NFL turnover differential analyzer

This project is about football.  More specifically, it is about turnovers in
football.  A turnover in football is when
one team mistakenly gives the football to the other team.  There are two basic ways this happens:  a player with the ball drops it and the other
team jumps on top of the loose ball, or a pass is caught by the other
team.  The value (number of turnovers by the
losing team minus number of turnovers by the winning team), is "turnover
differential" or "turnover margin."

 

 

We will provide a data file in which
each line, for our purposes, is

   
int turnoverDiff String otherStuff

 

The data is from every NFL game played
in the 2013 season.

 

The program will read the data file and
present a Swing GUI with the following major parts:

 

1. 
An "underlying data" part that shows the dataset's low value,
high value, and number of data points.

 

2. 
A "user section," that lets the user enter floor and ceiling
values, and shows the number of data points in that subset.  Floor and ceiling values will be inclusive.

 

3. 
A “results” section that shows the number of games below the floor, in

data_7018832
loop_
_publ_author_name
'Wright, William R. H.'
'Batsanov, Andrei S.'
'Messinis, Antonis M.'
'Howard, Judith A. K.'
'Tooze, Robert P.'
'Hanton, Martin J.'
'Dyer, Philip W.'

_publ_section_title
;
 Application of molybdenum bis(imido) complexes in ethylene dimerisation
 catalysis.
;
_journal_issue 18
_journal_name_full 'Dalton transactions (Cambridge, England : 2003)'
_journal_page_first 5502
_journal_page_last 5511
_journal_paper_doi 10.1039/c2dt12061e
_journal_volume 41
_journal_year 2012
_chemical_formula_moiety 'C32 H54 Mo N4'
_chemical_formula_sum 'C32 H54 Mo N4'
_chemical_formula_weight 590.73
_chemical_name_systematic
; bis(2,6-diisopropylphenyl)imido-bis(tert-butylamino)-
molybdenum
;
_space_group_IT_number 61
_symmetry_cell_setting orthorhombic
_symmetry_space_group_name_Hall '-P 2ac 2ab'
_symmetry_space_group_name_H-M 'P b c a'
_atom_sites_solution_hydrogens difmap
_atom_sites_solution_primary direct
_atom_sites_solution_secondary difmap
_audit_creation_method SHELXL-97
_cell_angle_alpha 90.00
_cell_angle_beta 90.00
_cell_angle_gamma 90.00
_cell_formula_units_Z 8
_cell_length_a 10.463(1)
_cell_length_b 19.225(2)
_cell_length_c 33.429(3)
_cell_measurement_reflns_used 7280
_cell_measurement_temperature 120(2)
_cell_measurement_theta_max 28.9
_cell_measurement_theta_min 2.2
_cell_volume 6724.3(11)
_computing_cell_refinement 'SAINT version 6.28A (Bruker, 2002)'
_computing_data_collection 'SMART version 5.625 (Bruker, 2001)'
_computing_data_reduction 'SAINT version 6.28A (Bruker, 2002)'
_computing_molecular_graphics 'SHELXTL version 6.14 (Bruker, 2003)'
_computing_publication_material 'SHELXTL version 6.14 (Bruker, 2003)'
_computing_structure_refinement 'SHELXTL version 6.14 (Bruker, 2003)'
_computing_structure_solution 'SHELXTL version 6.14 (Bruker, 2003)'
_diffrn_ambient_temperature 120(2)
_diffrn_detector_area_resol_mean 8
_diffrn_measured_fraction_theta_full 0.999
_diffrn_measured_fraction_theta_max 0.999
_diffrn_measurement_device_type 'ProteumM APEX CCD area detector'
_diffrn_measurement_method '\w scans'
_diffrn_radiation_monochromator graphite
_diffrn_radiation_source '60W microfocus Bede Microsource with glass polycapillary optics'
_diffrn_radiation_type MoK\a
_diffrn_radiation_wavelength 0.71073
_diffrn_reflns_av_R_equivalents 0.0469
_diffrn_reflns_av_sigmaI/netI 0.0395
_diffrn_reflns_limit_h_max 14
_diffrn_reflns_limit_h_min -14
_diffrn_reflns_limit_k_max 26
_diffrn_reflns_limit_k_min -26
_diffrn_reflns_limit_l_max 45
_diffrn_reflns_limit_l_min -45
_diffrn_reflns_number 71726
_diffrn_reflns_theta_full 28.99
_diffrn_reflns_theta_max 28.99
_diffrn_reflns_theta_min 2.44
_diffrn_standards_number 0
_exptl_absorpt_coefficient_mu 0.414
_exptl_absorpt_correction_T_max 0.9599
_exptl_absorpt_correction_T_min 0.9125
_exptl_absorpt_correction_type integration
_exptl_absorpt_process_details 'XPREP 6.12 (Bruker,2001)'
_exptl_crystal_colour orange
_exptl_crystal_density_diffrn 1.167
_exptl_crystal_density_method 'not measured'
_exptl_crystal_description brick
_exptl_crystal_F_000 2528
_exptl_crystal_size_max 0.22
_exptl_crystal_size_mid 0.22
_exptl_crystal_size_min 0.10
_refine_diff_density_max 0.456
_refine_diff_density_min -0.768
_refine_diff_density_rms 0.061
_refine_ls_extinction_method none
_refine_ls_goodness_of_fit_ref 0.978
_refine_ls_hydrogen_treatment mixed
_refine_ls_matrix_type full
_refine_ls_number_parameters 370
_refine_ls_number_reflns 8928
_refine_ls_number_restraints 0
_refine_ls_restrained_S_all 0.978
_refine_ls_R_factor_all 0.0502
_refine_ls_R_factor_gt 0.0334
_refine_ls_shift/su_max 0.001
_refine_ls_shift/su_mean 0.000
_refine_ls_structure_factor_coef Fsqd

between the floor and ceiling, and above the ceiling.

 

Some possible questions this UI could
shed light on are

1.       number of games in which turnover differential had no affect on the
outcome:  floor = 0, ceiling = 0.

2.       number of games where the winner had a positive turnover
differential (floor = 1, ceiling = data set high value) versus the number of
games with a negative turnover differential (floor = data set low value,
ceiling = -1).

 

Design constraints:

Students should separate the Swing UI
from the data analysis engine.  The data
store (DataSet) keeps the data, supplies the low and high values, and the
number of data points above, below and in between the floor and ceiling.  It has no user knowledge or interaction at
all.

 

The Swing UI uses this data store for its
analysis without (much) understanding that we're talking about football games
verses "high temperatures for days in January."  (Maybe the text labels will be different, but
not the data manipulation.)
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